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SCIENTIFIC ARTICLE

Australian Dental Journal 2007;52:(3):205-209

Demographic, health and lifestyle factors associated with dental service attendance by young adults
LM Slack-Smith,* CR Mills, MK Bulsara MJ OGrady

Abstract Background: The aim of this study was to describe the demographic and health and lifestyle factors associated with dental service attendance in the previous 12 months by young Australian adults (1824 years). Methods: Population-based data from the 2001 Australian National Health Survey were analysed. Proportions and single associations between variables of interest and dental service attendance were calculated. A logistic regression analysis using significant single association variables was then conducted. Results: Overall, 41 per cent of young adults in this study had visited a dental professional in the previous 12 months. Females, those in cities, those with private insurance, those who spoke languages other than English, those in the highest socioeconomic group and those with healthy behaviours were subgroups most likely to have visited a dental professional. With logistic regression, factors found to be associated with dental services attendance were being female, having private health insurance and low alcohol consumption. Conclusions: In this study, the proportion of young adults who had visited a dental professional in the previous 12 months was only 41 per cent. It is therefore suggested that oral health policy and promotion activities be encouraged for this group, paying attention to young adults in groups with low attendance.
Key words: Dental services, young adult, epidemiology, oral health. Abbreviations and acronyms: ABS = Australian Bureau of Statistics; NHS = National Health Survey. (Accepted for publication 16 November 2006.)

*School of Dentistry and School of Population Health, The University of Western Australia, Perth. School of Population Health, The University of Western Australia, Perth. School of Dentistry, The University of Western Australia, Perth.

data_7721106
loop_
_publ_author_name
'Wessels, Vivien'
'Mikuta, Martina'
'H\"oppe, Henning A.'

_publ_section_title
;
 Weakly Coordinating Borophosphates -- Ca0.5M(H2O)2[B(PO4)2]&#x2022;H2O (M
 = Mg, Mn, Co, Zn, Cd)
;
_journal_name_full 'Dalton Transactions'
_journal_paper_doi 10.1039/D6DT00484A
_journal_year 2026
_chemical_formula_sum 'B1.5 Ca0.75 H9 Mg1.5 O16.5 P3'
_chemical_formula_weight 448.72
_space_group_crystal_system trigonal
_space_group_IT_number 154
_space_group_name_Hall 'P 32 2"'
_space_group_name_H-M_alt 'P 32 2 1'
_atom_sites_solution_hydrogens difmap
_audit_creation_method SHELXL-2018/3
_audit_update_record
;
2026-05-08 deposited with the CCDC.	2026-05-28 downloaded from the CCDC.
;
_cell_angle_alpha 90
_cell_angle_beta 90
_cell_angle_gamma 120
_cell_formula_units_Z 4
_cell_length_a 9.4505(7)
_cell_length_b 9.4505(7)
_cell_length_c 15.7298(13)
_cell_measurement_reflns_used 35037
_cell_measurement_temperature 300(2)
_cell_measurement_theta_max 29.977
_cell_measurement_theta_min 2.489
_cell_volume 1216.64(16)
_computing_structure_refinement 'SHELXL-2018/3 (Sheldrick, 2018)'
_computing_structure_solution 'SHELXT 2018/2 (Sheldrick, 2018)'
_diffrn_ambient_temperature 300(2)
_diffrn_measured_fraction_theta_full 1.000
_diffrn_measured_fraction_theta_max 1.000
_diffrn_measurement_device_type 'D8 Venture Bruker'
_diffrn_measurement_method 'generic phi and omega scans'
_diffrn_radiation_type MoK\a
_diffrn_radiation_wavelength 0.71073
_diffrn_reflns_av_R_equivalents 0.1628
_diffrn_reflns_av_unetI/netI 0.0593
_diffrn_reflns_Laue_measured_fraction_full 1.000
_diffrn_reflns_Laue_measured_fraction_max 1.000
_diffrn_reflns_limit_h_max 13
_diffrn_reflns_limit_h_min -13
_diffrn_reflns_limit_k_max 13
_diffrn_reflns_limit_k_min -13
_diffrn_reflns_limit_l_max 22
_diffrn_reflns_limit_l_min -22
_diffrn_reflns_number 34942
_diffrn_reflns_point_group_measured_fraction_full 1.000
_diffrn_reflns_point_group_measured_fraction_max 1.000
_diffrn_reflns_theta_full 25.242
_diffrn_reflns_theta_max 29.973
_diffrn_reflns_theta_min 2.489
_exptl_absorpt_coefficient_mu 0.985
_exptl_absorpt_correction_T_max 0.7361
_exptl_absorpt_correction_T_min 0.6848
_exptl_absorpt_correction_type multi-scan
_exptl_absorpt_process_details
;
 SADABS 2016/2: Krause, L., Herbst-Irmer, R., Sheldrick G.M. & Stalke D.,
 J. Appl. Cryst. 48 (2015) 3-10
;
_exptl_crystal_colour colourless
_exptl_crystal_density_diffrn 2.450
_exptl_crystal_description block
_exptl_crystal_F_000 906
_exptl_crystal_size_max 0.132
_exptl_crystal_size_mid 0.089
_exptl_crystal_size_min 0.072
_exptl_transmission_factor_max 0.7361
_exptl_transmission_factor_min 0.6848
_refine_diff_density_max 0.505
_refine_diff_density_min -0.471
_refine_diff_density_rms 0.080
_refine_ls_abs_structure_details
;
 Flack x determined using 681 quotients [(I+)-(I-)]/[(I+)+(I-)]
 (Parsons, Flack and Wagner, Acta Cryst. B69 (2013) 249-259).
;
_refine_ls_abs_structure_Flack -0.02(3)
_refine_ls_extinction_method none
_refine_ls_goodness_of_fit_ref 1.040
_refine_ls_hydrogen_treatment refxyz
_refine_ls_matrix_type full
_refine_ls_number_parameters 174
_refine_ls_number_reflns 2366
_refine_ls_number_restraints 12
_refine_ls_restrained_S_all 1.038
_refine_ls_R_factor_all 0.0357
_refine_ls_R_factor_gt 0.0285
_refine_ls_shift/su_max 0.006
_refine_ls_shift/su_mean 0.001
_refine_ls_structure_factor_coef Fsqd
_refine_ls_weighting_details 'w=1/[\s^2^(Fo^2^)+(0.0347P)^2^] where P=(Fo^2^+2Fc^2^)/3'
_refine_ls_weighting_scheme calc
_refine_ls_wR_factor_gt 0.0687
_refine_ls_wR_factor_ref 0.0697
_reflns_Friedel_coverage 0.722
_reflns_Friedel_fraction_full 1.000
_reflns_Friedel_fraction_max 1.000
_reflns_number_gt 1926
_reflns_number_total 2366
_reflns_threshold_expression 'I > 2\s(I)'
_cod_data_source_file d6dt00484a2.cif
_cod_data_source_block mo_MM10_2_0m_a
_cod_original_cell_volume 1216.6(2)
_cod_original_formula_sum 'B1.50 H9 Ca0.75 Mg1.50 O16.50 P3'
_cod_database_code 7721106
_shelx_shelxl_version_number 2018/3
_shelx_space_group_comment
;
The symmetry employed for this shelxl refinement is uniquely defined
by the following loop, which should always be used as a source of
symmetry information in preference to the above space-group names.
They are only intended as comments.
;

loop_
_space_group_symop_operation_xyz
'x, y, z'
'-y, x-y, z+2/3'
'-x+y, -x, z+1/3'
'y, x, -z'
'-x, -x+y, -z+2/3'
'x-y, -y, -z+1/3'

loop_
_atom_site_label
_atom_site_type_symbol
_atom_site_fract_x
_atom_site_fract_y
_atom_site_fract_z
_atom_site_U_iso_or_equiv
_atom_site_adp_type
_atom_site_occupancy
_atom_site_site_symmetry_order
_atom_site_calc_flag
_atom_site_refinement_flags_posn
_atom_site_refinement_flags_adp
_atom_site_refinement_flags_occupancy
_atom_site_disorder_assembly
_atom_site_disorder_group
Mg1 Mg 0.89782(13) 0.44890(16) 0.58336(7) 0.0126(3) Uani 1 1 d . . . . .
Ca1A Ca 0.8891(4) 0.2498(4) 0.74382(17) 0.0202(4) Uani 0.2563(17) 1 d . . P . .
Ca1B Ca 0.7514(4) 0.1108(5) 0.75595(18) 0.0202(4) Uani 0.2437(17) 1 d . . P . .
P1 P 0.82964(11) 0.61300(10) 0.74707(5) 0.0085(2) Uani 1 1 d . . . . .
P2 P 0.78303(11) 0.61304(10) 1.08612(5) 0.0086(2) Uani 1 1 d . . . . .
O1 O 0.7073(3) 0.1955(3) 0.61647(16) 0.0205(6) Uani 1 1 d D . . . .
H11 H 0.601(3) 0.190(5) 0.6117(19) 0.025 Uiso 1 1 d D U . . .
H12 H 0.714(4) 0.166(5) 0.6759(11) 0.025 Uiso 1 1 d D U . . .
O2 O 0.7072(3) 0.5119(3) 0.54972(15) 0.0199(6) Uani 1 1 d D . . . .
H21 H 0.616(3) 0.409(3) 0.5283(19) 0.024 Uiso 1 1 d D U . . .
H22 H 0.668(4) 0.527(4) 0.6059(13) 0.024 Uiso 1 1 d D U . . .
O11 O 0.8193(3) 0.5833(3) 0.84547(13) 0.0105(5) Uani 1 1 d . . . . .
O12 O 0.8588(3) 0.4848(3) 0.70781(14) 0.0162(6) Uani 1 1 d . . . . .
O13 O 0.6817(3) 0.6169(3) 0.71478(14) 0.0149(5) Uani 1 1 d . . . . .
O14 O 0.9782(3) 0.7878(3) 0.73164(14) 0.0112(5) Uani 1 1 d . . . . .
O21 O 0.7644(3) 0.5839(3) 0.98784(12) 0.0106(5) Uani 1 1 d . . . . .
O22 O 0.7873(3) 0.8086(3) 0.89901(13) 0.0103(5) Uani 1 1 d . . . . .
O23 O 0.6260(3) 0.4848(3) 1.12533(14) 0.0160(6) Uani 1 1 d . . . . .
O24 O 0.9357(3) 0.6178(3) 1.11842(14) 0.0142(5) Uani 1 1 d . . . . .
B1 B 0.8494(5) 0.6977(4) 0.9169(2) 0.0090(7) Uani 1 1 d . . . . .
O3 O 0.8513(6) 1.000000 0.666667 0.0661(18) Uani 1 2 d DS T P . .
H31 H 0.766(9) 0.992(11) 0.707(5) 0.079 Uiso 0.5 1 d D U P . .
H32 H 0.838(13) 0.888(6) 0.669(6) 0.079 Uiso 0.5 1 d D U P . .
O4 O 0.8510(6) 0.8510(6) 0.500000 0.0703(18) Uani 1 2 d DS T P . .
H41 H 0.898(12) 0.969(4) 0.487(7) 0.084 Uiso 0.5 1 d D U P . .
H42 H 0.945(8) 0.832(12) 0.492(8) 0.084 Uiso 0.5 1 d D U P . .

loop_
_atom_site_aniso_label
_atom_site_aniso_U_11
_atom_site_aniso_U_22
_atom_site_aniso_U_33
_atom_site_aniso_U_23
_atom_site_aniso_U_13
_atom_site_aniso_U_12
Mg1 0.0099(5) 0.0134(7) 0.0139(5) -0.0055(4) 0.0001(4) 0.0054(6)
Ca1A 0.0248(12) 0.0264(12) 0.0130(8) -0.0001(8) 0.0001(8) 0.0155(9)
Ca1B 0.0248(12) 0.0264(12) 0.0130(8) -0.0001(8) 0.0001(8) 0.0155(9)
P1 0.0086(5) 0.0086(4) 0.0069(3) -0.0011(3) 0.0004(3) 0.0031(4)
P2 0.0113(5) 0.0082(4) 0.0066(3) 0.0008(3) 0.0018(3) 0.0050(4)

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INTRODUCTION Young adulthood is a transition period from adolescence to adulthood when independence is sought, new relationships are formed, and patterns of behaviour are established for the future.1 Oral health is important during young adulthood due to its influence on appearance and self-esteem. The oral health behaviours and attitudes of young adults are also important to their future health as good oral health in young adulthood is likely to translate to fewer dental health and general health problems later in life. For example, evidence suggests that periodontitis may be a risk factor for coronary heart disease2 and preterm low birthweight.3,4 In Australia, dental attendance and access to services for young adults has been described as less than optimal, with research showing that this group is less likely to visit a dental professional than other age groups.5-8 It has also been reported that the high percentage of adolescents using dental services tends to decrease sharply in young adulthood as young adults leave the public dental care system (school dental services) and take responsibility for their own oral health.8 Young adults are more likely to attend dental services when they have a problem, rather than for a check-up.9 Qualitative research supports the observation that young adults are unlikely to visit the dentist for a check-up, even when care is available for no cost, for reasons such as lack of relevance, previous negative experiences and adoption of the negative views of others.10 Another qualitative study indicated that young people believe they have little control over their oral health.11 Most oral health problems are preventable, yet the burden of oral disease such as dental caries and periodontal diseases remains problematic especially in industrialized countries.12,13 In Australian adults, dental caries and gum diseases are among the most prevalent illnesses.8 Assuming that the use of professional dental services has a positive impact on oral health,14 then epidemiological research about the use of dental services by young adults would provide valuable information that can be used to inform health policy, guide the allocation of resources and assist oral health promotion efforts.